Vulnerability of north Queensland rainforest plants to predispersal seed predation by insects

Juniper, Peter Alexander (2000) Vulnerability of north Queensland rainforest plants to predispersal seed predation by insects. PhD thesis, James Cook University.

[img] PDF (Thesis front)
Download (487kB)
[img] PDF (Thesis whole)
Download (9MB)


Seed predation by animals is one of the major causes of death for seeds in tropical rainforests. By reducing seed availability in tropical rainforests seed predation may affect the recruitment of new plants, as has been shown in other types of ecosystems. Seed predation may therefore be one of the factors that determines the species composition of tropical rainforests. The purpose of this thesis was to determine what factors were associated with the vulnerability of rainforest plants to seed predation, what types of species were most vulnerable to seed predation and hence what types of species were most likely to be limited in abundance by seed predation. This study focussed on predispersal seed predation by insects in the tropical rainforests of north Queensland, on the Atherton Tablelands.

The presence and intensity of insect predispersal seed predation (IPSP) on the seed crops of rainforest plants was assessed and associations between the presence and intensity of IPSP, and species and site characteristics were tested.

Five factors were found to be associated with variations in IPSP:

1) Plants that produced fruit with a hard, thick pericarp layer (fruit wall) were less likely to be attacked by IPSPs than those with a thin hard pericarp or no hard pericarp at all.

2) The total fruit pericarp thickness was also inversely related to the likelihood that any seeds within were attacked. This relationship was caused by the confounding effects of hard pericarp thickness, which is positively correlated with total pericarp thickness.

3) Differences in the intensity of IPSP found among plants of different families suggest that the vulnerability of plants to IPSP was also associated with phylogeny. Plants belonging to the Lauraceae had particularly low intensities of IPSP while plants belonging to the Euphorbiaceae and the Sapindaceae had particularly high intensities of IPSP.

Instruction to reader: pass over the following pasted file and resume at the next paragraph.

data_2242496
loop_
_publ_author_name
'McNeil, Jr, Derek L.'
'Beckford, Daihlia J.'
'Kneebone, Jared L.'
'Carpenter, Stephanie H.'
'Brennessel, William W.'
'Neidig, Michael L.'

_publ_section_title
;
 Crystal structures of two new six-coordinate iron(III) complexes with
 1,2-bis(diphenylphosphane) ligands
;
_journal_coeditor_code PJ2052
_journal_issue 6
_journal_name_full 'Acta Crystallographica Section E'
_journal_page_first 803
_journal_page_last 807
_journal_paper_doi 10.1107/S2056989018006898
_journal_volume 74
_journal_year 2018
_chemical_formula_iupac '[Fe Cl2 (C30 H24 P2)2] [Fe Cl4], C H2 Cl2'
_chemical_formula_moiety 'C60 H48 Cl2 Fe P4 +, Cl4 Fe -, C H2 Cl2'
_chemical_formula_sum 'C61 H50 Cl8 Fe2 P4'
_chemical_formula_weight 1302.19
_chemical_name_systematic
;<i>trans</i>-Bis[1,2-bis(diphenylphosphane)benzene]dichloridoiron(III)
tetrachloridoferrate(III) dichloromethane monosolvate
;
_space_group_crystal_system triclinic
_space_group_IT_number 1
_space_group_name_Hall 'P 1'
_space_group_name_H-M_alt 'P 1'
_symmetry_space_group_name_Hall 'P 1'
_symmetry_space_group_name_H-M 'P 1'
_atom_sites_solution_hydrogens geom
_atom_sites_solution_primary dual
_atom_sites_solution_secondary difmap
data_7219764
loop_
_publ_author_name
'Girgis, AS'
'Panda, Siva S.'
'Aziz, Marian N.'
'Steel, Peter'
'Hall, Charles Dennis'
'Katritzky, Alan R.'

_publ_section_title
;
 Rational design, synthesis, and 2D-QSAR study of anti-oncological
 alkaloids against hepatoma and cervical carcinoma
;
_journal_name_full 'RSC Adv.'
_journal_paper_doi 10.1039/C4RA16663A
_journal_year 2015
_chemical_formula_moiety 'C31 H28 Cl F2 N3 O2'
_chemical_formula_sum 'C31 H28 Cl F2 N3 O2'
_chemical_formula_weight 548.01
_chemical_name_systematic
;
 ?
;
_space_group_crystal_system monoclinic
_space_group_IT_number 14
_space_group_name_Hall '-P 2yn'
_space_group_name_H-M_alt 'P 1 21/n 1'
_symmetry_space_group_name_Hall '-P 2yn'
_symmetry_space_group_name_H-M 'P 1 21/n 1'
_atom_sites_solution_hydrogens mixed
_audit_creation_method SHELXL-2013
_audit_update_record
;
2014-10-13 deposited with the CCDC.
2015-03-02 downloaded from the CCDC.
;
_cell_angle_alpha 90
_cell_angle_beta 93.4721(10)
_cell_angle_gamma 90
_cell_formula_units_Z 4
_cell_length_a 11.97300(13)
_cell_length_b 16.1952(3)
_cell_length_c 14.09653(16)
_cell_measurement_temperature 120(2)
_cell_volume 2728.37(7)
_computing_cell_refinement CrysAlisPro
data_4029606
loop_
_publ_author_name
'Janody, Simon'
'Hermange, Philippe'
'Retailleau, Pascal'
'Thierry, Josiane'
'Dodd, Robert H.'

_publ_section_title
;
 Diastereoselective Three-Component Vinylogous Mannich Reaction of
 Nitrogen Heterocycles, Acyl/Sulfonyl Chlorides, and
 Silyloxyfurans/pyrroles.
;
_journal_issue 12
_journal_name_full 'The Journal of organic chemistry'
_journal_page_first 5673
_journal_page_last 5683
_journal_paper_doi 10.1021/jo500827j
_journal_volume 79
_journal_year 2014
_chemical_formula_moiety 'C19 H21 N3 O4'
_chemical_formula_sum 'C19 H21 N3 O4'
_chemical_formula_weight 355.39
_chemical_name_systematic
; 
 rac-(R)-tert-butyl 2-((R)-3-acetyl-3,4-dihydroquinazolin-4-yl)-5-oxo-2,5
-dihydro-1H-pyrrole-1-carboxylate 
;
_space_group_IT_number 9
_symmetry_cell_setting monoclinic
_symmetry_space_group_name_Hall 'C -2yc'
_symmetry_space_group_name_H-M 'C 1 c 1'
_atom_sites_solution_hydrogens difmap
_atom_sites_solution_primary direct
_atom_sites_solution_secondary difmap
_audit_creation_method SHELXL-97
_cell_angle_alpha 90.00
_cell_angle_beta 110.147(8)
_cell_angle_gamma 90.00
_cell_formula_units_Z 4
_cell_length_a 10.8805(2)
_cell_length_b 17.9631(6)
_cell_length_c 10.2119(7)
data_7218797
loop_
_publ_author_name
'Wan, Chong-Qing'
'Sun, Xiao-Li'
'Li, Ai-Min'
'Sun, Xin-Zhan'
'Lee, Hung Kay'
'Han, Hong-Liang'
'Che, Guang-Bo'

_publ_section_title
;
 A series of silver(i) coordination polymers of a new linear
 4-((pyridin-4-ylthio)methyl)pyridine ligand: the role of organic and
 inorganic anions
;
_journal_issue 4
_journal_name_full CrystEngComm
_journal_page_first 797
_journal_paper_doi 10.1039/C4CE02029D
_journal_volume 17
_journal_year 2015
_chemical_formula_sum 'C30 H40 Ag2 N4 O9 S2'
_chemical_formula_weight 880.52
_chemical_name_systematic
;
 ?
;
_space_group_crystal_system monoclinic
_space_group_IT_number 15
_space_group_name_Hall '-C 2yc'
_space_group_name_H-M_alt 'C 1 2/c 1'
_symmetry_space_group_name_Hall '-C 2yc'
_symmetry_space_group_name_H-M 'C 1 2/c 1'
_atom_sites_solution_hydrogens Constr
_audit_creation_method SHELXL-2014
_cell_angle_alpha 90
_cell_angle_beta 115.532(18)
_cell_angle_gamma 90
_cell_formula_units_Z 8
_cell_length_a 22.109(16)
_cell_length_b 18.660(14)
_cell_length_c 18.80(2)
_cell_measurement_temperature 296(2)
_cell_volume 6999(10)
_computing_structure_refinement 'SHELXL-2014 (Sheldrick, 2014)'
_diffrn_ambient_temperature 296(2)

4) Native species of plant were more likely to be attacked by IPSP than exotic species. This was not due to any confounding phylogenetic differences.

5) There were indications that shade dwelling species of plant were less likely to be attacked by IPSPs than species that grew in well-lit conditions. However, this association may be due to confounding differences in growth form.

Native species that grew in high light conditions and had soft and/or thin fruit pericarp layers were considered to be more vulnerable to IPSP than species that were exotic, grew in low light conditions and that had thick hard seed pericarp layers. Hence seed availability and in turn possibly seedling recruitment, was more likely to be limited by IPSP in the former species, particularly species in the Euphorbiaceae and the Sapindaceae.

The recruitment of plants is also affected by many other factors, hence the varying effect of IPSP on the recruitment of different species will be modified. The possible effects of IPSP on seed availability, and in turn recruitment, are discussed within the context of these other modifying factors, in particular - seed longevity and post-dispersal seed predation.

Item ID: 24111
Item Type: Thesis (PhD)
Keywords: plants; predation; rain forests; rainforests; seeds
Date Deposited: 13 Dec 2012 23:40
FoR Codes: 06 BIOLOGICAL SCIENCES > 0607 Plant Biology > 060703 Plant Developmental and Reproductive Biology @ 50%
06 BIOLOGICAL SCIENCES > 0602 Ecology > 060208 Terrestrial Ecology @ 50%
SEO Codes: 96 ENVIRONMENT > 9608 Flora, Fauna and Biodiversity > 960806 Forest and Woodlands Flora, Fauna and Biodiversity @ 100%
Downloads: Total: 697
Last 12 Months: 19
More Statistics

Actions (Repository Staff Only)

Item Control Page Item Control Page